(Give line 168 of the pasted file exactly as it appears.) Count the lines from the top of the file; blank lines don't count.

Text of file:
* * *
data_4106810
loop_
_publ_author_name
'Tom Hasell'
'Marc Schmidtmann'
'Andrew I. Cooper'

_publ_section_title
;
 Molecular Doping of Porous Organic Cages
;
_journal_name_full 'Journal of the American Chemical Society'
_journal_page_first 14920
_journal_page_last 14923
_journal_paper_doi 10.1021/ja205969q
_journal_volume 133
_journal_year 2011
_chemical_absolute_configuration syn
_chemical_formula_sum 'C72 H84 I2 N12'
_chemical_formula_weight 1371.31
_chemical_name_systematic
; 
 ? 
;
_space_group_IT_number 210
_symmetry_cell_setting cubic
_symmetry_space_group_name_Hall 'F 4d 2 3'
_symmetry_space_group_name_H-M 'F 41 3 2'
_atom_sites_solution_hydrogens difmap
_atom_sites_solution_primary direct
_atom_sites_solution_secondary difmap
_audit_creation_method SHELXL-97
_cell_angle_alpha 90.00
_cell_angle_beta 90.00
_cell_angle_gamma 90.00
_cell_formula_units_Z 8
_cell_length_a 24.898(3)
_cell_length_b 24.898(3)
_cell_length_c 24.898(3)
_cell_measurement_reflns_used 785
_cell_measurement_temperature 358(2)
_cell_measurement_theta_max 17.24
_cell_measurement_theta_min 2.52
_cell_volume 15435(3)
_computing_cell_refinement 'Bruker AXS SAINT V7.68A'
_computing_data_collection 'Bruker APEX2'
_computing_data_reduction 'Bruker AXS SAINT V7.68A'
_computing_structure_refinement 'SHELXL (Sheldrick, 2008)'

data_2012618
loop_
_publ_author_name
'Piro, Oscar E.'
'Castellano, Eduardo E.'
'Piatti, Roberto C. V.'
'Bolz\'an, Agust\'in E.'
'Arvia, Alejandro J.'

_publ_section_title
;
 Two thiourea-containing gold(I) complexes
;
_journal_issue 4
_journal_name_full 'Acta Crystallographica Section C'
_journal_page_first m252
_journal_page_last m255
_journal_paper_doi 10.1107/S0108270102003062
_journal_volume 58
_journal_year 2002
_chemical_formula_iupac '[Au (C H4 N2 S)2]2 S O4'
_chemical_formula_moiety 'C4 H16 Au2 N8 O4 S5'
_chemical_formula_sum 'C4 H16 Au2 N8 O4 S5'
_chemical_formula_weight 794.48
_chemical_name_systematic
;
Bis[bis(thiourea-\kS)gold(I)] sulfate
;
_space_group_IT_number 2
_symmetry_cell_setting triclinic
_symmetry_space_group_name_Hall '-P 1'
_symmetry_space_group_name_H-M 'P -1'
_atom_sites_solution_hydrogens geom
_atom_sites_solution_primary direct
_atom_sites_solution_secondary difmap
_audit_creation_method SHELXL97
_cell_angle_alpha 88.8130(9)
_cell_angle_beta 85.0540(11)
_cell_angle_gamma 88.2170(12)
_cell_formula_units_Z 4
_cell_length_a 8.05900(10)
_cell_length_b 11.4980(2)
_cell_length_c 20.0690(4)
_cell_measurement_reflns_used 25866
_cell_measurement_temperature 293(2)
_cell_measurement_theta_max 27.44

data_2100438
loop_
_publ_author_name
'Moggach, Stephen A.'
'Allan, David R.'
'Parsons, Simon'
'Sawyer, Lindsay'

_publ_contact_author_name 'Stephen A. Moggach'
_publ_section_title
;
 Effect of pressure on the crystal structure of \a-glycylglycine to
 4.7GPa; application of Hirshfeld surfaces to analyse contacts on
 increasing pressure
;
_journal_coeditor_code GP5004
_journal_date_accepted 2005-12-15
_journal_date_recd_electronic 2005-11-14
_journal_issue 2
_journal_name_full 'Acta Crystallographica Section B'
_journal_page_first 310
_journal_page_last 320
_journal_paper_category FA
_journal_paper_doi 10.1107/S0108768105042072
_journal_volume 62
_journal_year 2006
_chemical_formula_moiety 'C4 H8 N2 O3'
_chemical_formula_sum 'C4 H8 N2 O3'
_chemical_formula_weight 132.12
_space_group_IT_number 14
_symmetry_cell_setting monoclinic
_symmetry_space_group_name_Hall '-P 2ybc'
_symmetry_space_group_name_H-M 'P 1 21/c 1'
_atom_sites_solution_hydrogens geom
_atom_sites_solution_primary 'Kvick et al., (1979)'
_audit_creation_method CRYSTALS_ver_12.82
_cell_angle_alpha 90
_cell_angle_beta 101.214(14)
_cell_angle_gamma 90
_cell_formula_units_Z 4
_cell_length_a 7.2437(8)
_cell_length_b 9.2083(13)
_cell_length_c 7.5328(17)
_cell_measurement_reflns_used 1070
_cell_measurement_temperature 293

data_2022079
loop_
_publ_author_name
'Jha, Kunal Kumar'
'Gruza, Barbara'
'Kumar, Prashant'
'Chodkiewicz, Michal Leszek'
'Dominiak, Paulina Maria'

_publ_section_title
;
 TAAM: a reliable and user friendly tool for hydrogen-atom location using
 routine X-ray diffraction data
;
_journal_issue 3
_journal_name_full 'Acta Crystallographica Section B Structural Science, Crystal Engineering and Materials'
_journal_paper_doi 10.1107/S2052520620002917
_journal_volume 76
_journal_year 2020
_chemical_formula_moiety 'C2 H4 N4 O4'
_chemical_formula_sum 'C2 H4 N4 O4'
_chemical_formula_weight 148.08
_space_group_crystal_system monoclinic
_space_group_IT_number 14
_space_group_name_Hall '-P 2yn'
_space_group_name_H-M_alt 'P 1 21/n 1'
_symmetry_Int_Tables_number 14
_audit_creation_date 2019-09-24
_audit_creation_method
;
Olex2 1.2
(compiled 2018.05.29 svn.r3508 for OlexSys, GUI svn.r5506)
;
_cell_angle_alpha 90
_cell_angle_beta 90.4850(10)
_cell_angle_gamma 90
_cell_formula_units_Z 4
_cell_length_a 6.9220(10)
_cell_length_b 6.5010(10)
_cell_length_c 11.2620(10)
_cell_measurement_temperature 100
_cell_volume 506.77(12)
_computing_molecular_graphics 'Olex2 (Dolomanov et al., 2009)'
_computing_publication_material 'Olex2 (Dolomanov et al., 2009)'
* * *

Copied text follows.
;